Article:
Native American Art: Understanding Its Definition, Origin, and Function
Art may have different meanings and purposes for different cultures, but it is undoubtedly a significant aspect of human expression. Native American art in particular, is a rich and diverse artistic tradition that has been a source of inspiration and awe for centuries.
From the intricate patterns of textiles to the iconic symbols of jewelry, Native American art represents a unique combination of aesthetic appreciation and cultural identity. In this article, we will explore the definition, origin, and function of Native American Art.
Definition and Scope of Native American Art
Native American art encompasses various forms of creative expression that represent the artistic traditions of Indigenous peoples from the Americas, including the United States, Canada, and Mexico. This art form may include sculpture, pottery, textiles such as blankets and rugs, basket weaving, paintings, and drawings.
It is these artworks that reflect diverse cultural backgrounds, including Navajo, Hopi, Zuni, and Pueblo, among others. The complex nature of Native American art is evident in the different mediums used and in the intricate details of each piece of work.
It reflects a connection between the creator, the land, and the community; thus, it goes beyond taking a snapshot of reality or capturing a moment in time. Native American art can be seen as a way of preserving cultural heritage while expressing the emotions, experiences, and stories of its artists.
Role of Native American Artists
Native American artists hold a significant role in their community, as they are responsible for creating objects that not only serve practical purposes but also have aesthetic significance. Native American arts and crafts used to be considered only as functional items, such as baskets or pots to contain agricultural produce or water.
But in modern society, these art forms are considered valuable cultural objects that reflect a unique sense of identity and belonging. The traditional forms of expression of Native American art have deep cultural meanings.
From designs woven into textiles, to jewelry made from turquoise, and pottery imbued with ancient symbols, these artworks serve to showcase the generational knowledge of the artists. Moreover, Native American artists seek to preserve and pass on their traditions to future generations by creating new works in traditional forms or new art pieces inspired by earlier ones.
Individual Art vs. Tribal Art
There are two types of Native American art, individual art and tribal art.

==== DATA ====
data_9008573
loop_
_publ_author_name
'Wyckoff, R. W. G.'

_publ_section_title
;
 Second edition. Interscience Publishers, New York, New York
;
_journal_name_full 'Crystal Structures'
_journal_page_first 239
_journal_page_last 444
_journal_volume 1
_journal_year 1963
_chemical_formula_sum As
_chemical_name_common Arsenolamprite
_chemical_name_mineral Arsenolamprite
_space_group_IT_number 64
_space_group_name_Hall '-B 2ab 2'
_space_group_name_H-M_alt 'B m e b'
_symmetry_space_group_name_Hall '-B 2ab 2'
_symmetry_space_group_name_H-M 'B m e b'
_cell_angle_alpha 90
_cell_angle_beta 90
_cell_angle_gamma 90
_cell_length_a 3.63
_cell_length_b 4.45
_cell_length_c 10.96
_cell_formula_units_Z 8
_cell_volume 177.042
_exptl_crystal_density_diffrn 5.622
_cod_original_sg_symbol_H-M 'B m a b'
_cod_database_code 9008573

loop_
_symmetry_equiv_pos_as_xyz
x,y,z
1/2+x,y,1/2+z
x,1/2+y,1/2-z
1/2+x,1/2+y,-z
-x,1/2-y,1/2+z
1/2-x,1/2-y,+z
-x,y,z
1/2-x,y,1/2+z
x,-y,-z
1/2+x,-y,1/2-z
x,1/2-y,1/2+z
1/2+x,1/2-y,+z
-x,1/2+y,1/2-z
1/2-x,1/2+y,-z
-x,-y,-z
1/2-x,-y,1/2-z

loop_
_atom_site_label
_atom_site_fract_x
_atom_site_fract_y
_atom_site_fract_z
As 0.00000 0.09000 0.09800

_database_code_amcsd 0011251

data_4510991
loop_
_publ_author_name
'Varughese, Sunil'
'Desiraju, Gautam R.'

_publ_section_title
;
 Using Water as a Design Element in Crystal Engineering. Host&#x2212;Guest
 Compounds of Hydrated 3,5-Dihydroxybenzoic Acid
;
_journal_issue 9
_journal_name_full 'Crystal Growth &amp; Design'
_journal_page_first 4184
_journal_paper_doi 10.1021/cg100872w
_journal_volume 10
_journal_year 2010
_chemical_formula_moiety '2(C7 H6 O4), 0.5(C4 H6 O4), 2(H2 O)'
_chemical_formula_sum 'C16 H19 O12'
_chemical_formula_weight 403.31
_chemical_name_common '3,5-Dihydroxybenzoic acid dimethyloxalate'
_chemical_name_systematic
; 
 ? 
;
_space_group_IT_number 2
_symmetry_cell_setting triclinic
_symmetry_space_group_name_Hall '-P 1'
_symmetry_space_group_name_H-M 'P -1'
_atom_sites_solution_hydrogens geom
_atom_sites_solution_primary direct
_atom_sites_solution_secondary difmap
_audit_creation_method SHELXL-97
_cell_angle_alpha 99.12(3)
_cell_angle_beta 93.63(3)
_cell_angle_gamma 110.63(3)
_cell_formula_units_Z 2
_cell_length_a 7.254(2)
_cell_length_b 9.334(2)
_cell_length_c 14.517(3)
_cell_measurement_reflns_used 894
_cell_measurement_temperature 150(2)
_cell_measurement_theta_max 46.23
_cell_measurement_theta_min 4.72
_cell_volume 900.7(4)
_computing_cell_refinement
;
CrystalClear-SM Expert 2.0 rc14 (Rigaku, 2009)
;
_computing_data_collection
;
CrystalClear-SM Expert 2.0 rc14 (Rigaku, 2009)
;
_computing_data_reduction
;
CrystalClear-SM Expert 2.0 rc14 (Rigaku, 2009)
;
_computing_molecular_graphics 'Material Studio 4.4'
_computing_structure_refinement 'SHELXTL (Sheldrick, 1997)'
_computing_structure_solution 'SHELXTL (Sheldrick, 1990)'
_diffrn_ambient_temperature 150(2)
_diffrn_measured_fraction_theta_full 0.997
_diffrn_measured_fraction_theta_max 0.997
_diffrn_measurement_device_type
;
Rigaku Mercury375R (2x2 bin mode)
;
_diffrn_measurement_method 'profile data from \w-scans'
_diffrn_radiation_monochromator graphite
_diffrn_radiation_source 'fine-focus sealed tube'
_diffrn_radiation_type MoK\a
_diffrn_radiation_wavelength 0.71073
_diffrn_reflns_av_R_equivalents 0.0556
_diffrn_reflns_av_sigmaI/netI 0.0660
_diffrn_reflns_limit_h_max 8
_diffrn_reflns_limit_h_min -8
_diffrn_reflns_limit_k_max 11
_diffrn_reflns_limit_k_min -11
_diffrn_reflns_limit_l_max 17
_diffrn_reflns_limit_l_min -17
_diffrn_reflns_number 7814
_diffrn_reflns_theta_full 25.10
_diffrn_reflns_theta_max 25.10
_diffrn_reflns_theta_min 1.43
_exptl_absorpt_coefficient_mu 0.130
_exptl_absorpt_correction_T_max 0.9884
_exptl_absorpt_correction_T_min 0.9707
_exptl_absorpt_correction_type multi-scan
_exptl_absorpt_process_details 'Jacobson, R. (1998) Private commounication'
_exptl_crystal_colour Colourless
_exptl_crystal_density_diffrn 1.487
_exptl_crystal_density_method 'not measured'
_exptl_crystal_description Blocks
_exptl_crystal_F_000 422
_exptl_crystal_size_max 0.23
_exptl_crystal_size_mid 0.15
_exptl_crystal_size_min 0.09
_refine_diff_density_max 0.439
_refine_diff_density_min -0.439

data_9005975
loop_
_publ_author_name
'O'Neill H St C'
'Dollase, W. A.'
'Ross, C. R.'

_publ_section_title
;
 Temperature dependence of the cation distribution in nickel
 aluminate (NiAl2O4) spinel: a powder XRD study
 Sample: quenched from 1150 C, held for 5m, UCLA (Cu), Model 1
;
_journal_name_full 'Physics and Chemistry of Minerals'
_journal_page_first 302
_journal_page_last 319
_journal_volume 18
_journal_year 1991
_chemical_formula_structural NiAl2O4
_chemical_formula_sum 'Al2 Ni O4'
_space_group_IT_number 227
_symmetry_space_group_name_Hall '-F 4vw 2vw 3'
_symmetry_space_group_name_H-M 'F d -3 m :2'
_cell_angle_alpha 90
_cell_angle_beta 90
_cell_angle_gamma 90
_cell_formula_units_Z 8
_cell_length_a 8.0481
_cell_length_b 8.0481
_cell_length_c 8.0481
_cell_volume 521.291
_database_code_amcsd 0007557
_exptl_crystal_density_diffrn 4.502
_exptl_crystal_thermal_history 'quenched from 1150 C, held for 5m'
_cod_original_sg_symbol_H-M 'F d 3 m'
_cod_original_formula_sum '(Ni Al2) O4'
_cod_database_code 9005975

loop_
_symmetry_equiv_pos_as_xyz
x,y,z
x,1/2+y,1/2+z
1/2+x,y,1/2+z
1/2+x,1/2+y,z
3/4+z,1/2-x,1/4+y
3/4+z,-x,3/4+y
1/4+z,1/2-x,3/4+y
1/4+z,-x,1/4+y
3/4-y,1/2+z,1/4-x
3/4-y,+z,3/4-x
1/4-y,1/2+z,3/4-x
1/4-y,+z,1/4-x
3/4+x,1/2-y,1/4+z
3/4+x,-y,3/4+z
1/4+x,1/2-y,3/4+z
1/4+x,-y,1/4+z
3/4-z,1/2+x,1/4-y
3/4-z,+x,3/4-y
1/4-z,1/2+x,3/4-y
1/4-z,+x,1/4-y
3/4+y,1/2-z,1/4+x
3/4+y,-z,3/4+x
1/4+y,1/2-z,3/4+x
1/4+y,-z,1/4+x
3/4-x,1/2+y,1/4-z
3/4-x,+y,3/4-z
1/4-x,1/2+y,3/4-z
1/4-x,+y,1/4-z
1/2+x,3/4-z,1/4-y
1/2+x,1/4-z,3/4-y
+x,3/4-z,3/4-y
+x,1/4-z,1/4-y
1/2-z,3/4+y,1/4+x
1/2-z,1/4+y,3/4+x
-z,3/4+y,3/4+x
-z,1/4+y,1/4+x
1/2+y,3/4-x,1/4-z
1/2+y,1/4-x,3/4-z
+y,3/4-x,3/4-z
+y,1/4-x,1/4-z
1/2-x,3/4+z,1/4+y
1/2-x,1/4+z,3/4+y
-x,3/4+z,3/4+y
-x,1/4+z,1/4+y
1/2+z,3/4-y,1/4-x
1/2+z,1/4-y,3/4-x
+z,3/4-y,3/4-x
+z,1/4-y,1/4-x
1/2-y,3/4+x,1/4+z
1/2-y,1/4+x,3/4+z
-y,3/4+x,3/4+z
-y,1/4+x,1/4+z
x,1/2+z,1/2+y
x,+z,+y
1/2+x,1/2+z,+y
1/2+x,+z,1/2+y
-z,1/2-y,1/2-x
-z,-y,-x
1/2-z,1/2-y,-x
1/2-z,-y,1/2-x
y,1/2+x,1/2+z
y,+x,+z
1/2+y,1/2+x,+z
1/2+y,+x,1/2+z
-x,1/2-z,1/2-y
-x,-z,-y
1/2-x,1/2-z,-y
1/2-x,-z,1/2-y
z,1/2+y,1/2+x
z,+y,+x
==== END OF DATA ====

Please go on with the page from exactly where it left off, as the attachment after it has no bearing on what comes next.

Individual art is a form of expression that is unique to each artist. It involves creating art that brings out an emotional response and showcases their personal experiences.
On the other hand, tribal art represents the collective ideas and values of a group of people. It reflects the ideologies and cultural identity of a specific tribal group.
Individual art gives the artist more freedom to experiment and explore their own creative expression. It can incorporate new ideas or techniques that go beyond the traditional forms of expression.
Tribal art, on the other hand, is more defined, as it must adhere to the fundamental principles established by earlier generations. However, this does not mean that tribal art cannot evolve or change over time.
Design Origins of Native Art
The design origins of Native American art can be traced back to a combination of factors such as the natural environment, foreign influences, and a quest for significance. Ornamental patterns in Native American art are inspired by natural shapes and geometric themes prevalent in their environment.
Animals, plants, and water bodies are essential forces that shape and influence their artistic output. Foreign influences such as Christianity had an impact on some Native American art mediums such as jewelry and pottery where artists incorporated symbols such as crosses and angels.
Furthermore, Native American art was created with an intent to convey deeper cultural meanings. It sought to provide a way for artists to connect with their cultural past and play an active role in promoting their cultural heritage.
The significance of the artwork was reflected both in its design and its function. It was designed to evoke strong emotions, provide spiritual messages, and even serve as religious artifacts.
Cultural Function of Native Art
Native American arts and crafts were functional objects that served a variety of purposes. They were used as vessels to hold water and food, religious artifacts that provided protection during rituals, or even as blankets that provided warmth during cold weather.
The use of artistic designs in these functional objects served as a form of communication and expression by the artists. Moreover, cultural function of Native American art played a significant role in the power dynamics of Native American societies.
It was an essential tool for controlling and protecting their communities. Through the art, Indigenous people expressed their values, their relationships with the natural world, and their connection to the land.